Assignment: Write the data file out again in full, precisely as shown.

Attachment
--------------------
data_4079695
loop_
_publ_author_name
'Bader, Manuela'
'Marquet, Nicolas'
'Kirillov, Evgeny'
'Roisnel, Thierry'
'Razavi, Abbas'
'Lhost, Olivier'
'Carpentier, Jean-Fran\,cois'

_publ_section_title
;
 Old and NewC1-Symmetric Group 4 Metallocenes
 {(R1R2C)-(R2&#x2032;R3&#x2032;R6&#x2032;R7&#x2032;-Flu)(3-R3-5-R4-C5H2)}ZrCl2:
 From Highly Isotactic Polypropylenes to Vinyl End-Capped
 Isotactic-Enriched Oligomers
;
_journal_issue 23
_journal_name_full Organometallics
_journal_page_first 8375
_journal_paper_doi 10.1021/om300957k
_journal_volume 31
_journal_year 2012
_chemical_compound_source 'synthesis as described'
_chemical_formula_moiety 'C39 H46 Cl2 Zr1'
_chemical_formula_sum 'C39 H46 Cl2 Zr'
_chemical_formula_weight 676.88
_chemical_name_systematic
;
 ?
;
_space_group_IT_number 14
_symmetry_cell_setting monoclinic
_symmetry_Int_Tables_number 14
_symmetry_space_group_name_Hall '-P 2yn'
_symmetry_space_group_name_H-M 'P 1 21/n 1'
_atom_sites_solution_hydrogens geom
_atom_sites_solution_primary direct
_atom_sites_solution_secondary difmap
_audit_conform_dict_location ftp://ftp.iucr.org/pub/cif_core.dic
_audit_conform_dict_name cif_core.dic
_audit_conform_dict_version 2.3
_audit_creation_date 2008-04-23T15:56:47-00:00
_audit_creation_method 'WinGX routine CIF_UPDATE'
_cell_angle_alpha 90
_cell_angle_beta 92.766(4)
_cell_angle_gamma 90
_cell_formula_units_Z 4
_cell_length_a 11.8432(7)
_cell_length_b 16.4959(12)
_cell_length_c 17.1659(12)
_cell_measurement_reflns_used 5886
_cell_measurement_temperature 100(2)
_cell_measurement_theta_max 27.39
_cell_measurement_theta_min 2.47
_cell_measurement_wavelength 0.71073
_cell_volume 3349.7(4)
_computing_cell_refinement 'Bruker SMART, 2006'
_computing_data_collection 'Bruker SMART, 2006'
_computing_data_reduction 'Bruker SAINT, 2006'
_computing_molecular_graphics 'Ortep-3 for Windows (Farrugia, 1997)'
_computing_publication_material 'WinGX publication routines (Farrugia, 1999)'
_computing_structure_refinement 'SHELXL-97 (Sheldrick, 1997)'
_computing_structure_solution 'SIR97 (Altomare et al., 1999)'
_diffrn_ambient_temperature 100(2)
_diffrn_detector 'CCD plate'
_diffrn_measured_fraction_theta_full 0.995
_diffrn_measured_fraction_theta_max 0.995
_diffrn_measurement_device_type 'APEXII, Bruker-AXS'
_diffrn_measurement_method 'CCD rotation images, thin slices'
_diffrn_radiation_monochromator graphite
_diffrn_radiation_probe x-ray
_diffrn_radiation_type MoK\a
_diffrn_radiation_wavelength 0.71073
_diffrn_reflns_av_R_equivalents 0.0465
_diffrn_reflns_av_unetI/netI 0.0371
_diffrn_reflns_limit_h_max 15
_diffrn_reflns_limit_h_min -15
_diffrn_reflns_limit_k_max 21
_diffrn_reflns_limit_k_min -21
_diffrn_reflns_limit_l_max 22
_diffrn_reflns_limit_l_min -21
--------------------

data_4079695
loop_
_publ_author_name
'Bader, Manuela'
'Marquet, Nicolas'
'Kirillov, Evgeny'
'Roisnel, Thierry'
'Razavi, Abbas'
'Lhost, Olivier'
'Carpentier, Jean-Fran\,cois'

_publ_section_title
;
 Old and NewC1-Symmetric Group 4 Metallocenes
 {(R1R2C)-(R2&#x2032;R3&#x2032;R6&#x2032;R7&#x2032;-Flu)(3-R3-5-R4-C5H2)}ZrCl2:
 From Highly Isotactic Polypropylenes to Vinyl End-Capped
 Isotactic-Enriched Oligomers
;
_journal_issue 23
_journal_name_full Organometallics
_journal_page_first 8375
_journal_paper_doi 10.1021/om300957k
_journal_volume 31
_journal_year 2012
_chemical_compound_source 'synthesis as described'
_chemical_formula_moiety 'C39 H46 Cl2 Zr1'
_chemical_formula_sum 'C39 H46 Cl2 Zr'
_chemical_formula_weight 676.88
_chemical_name_systematic
;
 ?
;
_space_group_IT_number 14
_symmetry_cell_setting monoclinic
_symmetry_Int_Tables_number 14
_symmetry_space_group_name_Hall '-P 2yn'
_symmetry_space_group_name_H-M 'P 1 21/n 1'
_atom_sites_solution_hydrogens geom
_atom_sites_solution_primary direct
_atom_sites_solution_secondary difmap
_audit_conform_dict_location ftp://ftp.iucr.org/pub/cif_core.dic
_audit_conform_dict_name cif_core.dic
_audit_conform_dict_version 2.3
_audit_creation_date 2008-04-23T15:56:47-00:00
_audit_creation_method 'WinGX routine CIF_UPDATE'
_cell_angle_alpha 90
_cell_angle_beta 92.766(4)
_cell_angle_gamma 90
_cell_formula_units_Z 4
_cell_length_a 11.8432(7)
_cell_length_b 16.4959(12)
_cell_length_c 17.1659(12)
_cell_measurement_reflns_used 5886
_cell_measurement_temperature 100(2)
_cell_measurement_theta_max 27.39
_cell_measurement_theta_min 2.47
_cell_measurement_wavelength 0.71073
_cell_volume 3349.7(4)
_computing_cell_refinement 'Bruker SMART, 2006'
_computing_data_collection 'Bruker SMART, 2006'
_computing_data_reduction 'Bruker SAINT, 2006'
_computing_molecular_graphics 'Ortep-3 for Windows (Farrugia, 1997)'
_computing_publication_material 'WinGX publication routines (Farrugia, 1999)'
_computing_structure_refinement 'SHELXL-97 (Sheldrick, 1997)'
_computing_structure_solution 'SIR97 (Altomare et al., 1999)'
_diffrn_ambient_temperature 100(2)
_diffrn_detector 'CCD plate'
_diffrn_measured_fraction_theta_full 0.995
_diffrn_measured_fraction_theta_max 0.995
_diffrn_measurement_device_type 'APEXII, Bruker-AXS'
_diffrn_measurement_method 'CCD rotation images, thin slices'
_diffrn_radiation_monochromator graphite
_diffrn_radiation_probe x-ray
_diffrn_radiation_type MoK\a
_diffrn_radiation_wavelength 0.71073
_diffrn_reflns_av_R_equivalents 0.0465
_diffrn_reflns_av_unetI/netI 0.0371
_diffrn_reflns_limit_h_max 15
_diffrn_reflns_limit_h_min -15
_diffrn_reflns_limit_k_max 21
_diffrn_reflns_limit_k_min -21
_diffrn_reflns_limit_l_max 22
_diffrn_reflns_limit_l_min -21